March 18, 2021

FCC takes actions against robocallers

phoneFederal Communications Commission (FCC) Acting Chairwoman Jessica Rosenworcel outlined several efforts to combat illegal and unwanted robocalls during its open meeting Wednesday. NAFCU has actively worked with the FCC on efforts to modernize the Telephone Consumer Protection Act (TCPA) for many years to ensure credit unions aren't hindered from contacting their members as the commission works to target bad actors.

Rosenworcel's anti-robocall actions include:

  • issuing a $225 million fine to Texas telemarketers – the FCC's largest fine in history – for illegally spoofing roughly 1 billion robocalls in an attempt to sell short-term, limited-duration health insurance plans;
  • delivering cease-and-desist letters to six voice providers that have consistently violated FCC guidelines on the use of autodialed and prerecorded voice message calls with infractions spanning COVID-19 scams, imposter IRS and Social Security Administration calls, credit card fraud, and more;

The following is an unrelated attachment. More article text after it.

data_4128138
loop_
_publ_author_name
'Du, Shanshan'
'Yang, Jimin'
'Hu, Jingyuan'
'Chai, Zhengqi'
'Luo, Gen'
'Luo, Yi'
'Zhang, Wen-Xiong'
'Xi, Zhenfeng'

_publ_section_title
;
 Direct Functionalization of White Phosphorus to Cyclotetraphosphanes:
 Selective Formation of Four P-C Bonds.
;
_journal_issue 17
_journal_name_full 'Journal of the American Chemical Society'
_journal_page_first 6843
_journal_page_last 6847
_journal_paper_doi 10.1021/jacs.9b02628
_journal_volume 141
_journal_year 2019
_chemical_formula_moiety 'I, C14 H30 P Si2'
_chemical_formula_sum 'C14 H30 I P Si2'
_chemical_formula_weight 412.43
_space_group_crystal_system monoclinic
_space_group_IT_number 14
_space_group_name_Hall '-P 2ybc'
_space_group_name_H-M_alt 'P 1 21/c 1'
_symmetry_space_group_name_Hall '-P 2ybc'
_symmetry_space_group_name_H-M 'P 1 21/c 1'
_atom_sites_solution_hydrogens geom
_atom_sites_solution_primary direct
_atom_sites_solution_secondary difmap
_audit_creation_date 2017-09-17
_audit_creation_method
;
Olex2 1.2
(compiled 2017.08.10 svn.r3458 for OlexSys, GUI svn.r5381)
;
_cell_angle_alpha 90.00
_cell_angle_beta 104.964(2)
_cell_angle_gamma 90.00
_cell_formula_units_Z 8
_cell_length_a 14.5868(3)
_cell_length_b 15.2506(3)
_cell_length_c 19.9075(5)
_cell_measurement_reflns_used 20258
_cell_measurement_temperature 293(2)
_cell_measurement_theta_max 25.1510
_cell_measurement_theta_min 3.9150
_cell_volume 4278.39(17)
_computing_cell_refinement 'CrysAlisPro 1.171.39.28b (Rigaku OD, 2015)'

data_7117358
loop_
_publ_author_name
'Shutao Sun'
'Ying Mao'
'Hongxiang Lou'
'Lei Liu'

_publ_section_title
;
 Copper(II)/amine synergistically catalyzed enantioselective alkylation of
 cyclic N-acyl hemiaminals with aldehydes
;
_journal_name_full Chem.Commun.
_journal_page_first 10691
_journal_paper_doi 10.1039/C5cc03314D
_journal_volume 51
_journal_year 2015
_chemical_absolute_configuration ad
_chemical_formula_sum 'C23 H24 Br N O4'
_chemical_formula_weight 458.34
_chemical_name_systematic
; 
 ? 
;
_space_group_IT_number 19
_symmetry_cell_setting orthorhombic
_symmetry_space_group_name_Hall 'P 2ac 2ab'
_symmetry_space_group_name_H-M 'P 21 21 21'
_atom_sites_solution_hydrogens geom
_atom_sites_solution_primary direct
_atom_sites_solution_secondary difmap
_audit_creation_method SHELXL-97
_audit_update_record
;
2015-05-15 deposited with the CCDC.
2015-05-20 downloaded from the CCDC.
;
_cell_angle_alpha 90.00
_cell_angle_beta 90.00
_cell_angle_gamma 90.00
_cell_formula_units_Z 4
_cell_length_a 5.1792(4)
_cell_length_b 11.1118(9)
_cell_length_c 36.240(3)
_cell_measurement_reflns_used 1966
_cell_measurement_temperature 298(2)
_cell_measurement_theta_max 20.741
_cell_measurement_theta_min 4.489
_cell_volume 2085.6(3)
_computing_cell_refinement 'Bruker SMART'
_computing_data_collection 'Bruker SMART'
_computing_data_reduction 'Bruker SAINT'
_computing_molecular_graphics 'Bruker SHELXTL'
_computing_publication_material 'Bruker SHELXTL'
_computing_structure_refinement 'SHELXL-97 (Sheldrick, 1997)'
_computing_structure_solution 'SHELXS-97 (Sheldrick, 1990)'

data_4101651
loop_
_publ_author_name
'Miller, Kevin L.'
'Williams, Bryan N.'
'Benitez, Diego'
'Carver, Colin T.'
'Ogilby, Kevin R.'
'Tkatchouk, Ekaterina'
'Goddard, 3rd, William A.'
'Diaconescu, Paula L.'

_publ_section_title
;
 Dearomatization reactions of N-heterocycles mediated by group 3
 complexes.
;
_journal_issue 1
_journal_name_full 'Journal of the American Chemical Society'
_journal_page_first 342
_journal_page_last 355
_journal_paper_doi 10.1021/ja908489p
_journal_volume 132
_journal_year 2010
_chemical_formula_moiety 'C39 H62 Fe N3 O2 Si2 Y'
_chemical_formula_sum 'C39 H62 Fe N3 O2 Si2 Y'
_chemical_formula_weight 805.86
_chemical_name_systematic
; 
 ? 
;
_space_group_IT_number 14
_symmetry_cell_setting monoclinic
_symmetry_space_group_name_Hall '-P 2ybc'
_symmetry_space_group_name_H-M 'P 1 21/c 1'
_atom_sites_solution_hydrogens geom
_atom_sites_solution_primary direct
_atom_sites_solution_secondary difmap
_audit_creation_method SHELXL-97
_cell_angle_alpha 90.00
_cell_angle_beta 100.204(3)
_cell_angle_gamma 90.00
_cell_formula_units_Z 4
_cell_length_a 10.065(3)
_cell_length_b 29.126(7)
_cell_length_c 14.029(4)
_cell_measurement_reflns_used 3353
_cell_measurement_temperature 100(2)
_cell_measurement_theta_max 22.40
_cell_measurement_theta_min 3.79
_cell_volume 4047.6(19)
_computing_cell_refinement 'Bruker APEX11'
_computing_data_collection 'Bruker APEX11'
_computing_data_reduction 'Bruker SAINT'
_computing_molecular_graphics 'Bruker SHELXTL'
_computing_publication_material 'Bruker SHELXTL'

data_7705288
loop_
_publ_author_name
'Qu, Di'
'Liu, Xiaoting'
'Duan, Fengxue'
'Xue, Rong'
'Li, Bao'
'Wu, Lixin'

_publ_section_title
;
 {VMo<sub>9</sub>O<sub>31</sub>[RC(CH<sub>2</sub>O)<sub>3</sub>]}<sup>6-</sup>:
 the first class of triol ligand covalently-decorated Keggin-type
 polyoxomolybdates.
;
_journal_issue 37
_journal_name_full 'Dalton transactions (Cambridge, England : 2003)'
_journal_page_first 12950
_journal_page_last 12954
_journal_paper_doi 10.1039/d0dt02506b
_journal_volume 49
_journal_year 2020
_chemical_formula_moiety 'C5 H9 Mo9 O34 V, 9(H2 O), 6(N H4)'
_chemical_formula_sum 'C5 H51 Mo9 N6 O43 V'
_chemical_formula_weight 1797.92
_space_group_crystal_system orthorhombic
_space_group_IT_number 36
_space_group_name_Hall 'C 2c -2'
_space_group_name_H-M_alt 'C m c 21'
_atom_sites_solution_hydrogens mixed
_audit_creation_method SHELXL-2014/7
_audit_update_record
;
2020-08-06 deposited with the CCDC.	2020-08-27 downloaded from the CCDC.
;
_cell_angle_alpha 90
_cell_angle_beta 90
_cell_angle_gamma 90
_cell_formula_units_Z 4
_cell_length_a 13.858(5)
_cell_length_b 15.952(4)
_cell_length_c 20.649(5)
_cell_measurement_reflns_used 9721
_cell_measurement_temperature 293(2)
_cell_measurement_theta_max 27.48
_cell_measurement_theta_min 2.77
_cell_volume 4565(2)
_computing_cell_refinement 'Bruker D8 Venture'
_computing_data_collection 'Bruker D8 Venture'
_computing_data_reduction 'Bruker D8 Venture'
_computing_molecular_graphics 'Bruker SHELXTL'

• launching a Robocall Response Team, which is a group of 51 FCC staffers across six bureaus and offices tasked with coordinating and implementing the commission's anti-robocall efforts; and
  • working to renew partnerships to combat robocalls with the Federal Trade Commission, Department of Justice, and the National Association of State Attorneys General.

Read more details about the FCC's actions here.

NAFCU and other trade groups met with staff from Rosenworcel's office earlier this year to discuss the commission's order codifying exemptions to the TCPA, and the commission subsequently postponed indefinitely a portion of the order the groups had raised concerns about. The FCC also made NAFCU-sought changes to its fourth report and order regarding robocalls published at the end of last year.

The association is also monitoring the Supreme Court for its decision in a lawsuit challenging the definition of an automatic telephone dialing system (ATDS, or autodialer), which is expected soon.

NAFCU, in its advocacy with the FCC, has argued that devices should only be considered an ATDS if "it has the capacity to dial numbers without human intervention." If equipment is not being used as an ATDS, it should not be subject to the TCPA's authority. The association joined with several other organizations to file an amicus brief with the Supreme Court in September 2020 arguing against a broad interpretation of an autodialer.

NAFCU will continue to work with the FCC in its efforts to target bad robocalls and ensure credit unions can contact their members regarding important, time-sensitive information, without fear of frivolous litigation.